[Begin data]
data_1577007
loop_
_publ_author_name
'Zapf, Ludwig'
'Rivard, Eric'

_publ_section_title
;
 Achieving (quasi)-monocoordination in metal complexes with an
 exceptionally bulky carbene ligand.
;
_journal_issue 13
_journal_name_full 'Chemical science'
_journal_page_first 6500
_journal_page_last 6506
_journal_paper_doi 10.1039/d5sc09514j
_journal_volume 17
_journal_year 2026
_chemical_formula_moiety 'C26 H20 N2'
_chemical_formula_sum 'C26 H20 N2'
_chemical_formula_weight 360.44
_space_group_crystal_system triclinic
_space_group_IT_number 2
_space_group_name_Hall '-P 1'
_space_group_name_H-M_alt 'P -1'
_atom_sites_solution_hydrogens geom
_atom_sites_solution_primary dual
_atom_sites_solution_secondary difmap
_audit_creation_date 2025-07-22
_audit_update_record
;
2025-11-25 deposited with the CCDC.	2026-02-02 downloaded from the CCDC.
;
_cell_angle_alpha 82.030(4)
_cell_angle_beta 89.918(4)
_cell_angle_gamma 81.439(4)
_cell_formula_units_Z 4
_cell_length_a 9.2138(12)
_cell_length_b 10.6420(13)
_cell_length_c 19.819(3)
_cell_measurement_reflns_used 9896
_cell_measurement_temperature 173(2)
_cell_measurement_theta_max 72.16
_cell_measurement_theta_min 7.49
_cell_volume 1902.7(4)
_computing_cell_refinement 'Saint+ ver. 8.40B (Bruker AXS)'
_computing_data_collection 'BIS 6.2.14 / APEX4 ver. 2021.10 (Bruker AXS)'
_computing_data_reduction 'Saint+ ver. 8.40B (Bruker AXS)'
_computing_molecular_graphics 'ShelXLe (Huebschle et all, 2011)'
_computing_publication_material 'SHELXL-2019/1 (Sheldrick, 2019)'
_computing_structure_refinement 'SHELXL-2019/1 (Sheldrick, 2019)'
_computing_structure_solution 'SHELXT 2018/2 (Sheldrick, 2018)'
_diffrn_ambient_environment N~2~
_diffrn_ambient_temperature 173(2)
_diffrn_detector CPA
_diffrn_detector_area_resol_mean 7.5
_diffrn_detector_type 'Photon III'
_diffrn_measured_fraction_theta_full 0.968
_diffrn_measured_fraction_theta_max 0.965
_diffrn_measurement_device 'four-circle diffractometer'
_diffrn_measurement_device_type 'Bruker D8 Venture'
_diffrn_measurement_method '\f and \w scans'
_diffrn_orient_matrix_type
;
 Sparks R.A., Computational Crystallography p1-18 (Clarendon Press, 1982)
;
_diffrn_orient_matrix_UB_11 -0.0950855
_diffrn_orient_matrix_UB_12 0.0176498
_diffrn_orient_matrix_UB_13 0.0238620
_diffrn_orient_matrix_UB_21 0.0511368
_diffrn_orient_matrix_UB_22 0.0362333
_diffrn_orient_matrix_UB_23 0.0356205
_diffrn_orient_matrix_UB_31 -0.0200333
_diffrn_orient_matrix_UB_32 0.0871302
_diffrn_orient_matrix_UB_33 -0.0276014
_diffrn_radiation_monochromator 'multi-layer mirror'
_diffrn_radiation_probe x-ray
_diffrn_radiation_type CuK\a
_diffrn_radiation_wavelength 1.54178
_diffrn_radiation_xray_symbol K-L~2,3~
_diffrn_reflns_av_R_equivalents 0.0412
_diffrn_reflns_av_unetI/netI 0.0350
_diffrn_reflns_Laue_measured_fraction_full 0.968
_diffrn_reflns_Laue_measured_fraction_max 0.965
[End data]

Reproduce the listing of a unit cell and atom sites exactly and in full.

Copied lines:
data_1577007
loop_
_publ_author_name
'Zapf, Ludwig'
'Rivard, Eric'

_publ_section_title
;
 Achieving (quasi)-monocoordination in metal complexes with an
 exceptionally bulky carbene ligand.
;
_journal_issue 13
_journal_name_full 'Chemical science'
_journal_page_first 6500
_journal_page_last 6506
_journal_paper_doi 10.1039/d5sc09514j
_journal_volume 17
_journal_year 2026
_chemical_formula_moiety 'C26 H20 N2'
_chemical_formula_sum 'C26 H20 N2'
_chemical_formula_weight 360.44
_space_group_crystal_system triclinic
_space_group_IT_number 2
_space_group_name_Hall '-P 1'
_space_group_name_H-M_alt 'P -1'
_atom_sites_solution_hydrogens geom
_atom_sites_solution_primary dual
_atom_sites_solution_secondary difmap
_audit_creation_date 2025-07-22
_audit_update_record
;
2025-11-25 deposited with the CCDC.	2026-02-02 downloaded from the CCDC.
;
_cell_angle_alpha 82.030(4)
_cell_angle_beta 89.918(4)
_cell_angle_gamma 81.439(4)
_cell_formula_units_Z 4
_cell_length_a 9.2138(12)
_cell_length_b 10.6420(13)
_cell_length_c 19.819(3)
_cell_measurement_reflns_used 9896
_cell_measurement_temperature 173(2)
_cell_measurement_theta_max 72.16
_cell_measurement_theta_min 7.49
_cell_volume 1902.7(4)
_computing_cell_refinement 'Saint+ ver. 8.40B (Bruker AXS)'
_computing_data_collection 'BIS 6.2.14 / APEX4 ver. 2021.10 (Bruker AXS)'
_computing_data_reduction 'Saint+ ver. 8.40B (Bruker AXS)'
_computing_molecular_graphics 'ShelXLe (Huebschle et all, 2011)'
_computing_publication_material 'SHELXL-2019/1 (Sheldrick, 2019)'
_computing_structure_refinement 'SHELXL-2019/1 (Sheldrick, 2019)'
_computing_structure_solution 'SHELXT 2018/2 (Sheldrick, 2018)'
_diffrn_ambient_environment N~2~
_diffrn_ambient_temperature 173(2)
_diffrn_detector CPA
_diffrn_detector_area_resol_mean 7.5
_diffrn_detector_type 'Photon III'
_diffrn_measured_fraction_theta_full 0.968
_diffrn_measured_fraction_theta_max 0.965
_diffrn_measurement_device 'four-circle diffractometer'
_diffrn_measurement_device_type 'Bruker D8 Venture'
_diffrn_measurement_method '\f and \w scans'
_diffrn_orient_matrix_type
;
 Sparks R.A., Computational Crystallography p1-18 (Clarendon Press, 1982)
;
_diffrn_orient_matrix_UB_11 -0.0950855
_diffrn_orient_matrix_UB_12 0.0176498
_diffrn_orient_matrix_UB_13 0.0238620
_diffrn_orient_matrix_UB_21 0.0511368
_diffrn_orient_matrix_UB_22 0.0362333
_diffrn_orient_matrix_UB_23 0.0356205
_diffrn_orient_matrix_UB_31 -0.0200333
_diffrn_orient_matrix_UB_32 0.0871302
_diffrn_orient_matrix_UB_33 -0.0276014
_diffrn_radiation_monochromator 'multi-layer mirror'
_diffrn_radiation_probe x-ray
_diffrn_radiation_type CuK\a
_diffrn_radiation_wavelength 1.54178
_diffrn_radiation_xray_symbol K-L~2,3~
_diffrn_reflns_av_R_equivalents 0.0412
_diffrn_reflns_av_unetI/netI 0.0350
_diffrn_reflns_Laue_measured_fraction_full 0.968
_diffrn_reflns_Laue_measured_fraction_max 0.965